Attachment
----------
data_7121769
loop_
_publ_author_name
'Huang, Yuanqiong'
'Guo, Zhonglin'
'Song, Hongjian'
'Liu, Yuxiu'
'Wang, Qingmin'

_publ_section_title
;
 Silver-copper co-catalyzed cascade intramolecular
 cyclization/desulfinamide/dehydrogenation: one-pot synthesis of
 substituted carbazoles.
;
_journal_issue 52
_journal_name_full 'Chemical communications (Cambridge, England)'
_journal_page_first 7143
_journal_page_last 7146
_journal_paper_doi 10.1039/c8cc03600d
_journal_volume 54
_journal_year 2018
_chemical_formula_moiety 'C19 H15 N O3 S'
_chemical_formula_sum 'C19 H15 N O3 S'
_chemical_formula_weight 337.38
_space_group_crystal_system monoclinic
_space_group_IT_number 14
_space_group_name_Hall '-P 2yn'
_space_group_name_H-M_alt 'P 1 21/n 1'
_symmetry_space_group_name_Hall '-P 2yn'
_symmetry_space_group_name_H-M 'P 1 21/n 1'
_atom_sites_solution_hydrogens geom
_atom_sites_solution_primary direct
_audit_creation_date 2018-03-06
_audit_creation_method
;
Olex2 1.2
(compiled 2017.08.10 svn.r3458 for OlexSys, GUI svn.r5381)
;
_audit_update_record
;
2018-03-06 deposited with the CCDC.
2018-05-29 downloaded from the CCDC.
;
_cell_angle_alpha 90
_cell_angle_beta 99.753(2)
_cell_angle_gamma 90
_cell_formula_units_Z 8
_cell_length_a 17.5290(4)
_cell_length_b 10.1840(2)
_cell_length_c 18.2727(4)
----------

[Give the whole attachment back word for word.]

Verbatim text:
data_7121769
loop_
_publ_author_name
'Huang, Yuanqiong'
'Guo, Zhonglin'
'Song, Hongjian'
'Liu, Yuxiu'
'Wang, Qingmin'

_publ_section_title
;
 Silver-copper co-catalyzed cascade intramolecular
 cyclization/desulfinamide/dehydrogenation: one-pot synthesis of
 substituted carbazoles.
;
_journal_issue 52
_journal_name_full 'Chemical communications (Cambridge, England)'
_journal_page_first 7143
_journal_page_last 7146
_journal_paper_doi 10.1039/c8cc03600d
_journal_volume 54
_journal_year 2018
_chemical_formula_moiety 'C19 H15 N O3 S'
_chemical_formula_sum 'C19 H15 N O3 S'
_chemical_formula_weight 337.38
_space_group_crystal_system monoclinic
_space_group_IT_number 14
_space_group_name_Hall '-P 2yn'
_space_group_name_H-M_alt 'P 1 21/n 1'
_symmetry_space_group_name_Hall '-P 2yn'
_symmetry_space_group_name_H-M 'P 1 21/n 1'
_atom_sites_solution_hydrogens geom
_atom_sites_solution_primary direct
_audit_creation_date 2018-03-06
_audit_creation_method
;
Olex2 1.2
(compiled 2017.08.10 svn.r3458 for OlexSys, GUI svn.r5381)
;
_audit_update_record
;
2018-03-06 deposited with the CCDC.
2018-05-29 downloaded from the CCDC.
;
_cell_angle_alpha 90
_cell_angle_beta 99.753(2)
_cell_angle_gamma 90
_cell_formula_units_Z 8
_cell_length_a 17.5290(4)
_cell_length_b 10.1840(2)
_cell_length_c 18.2727(4)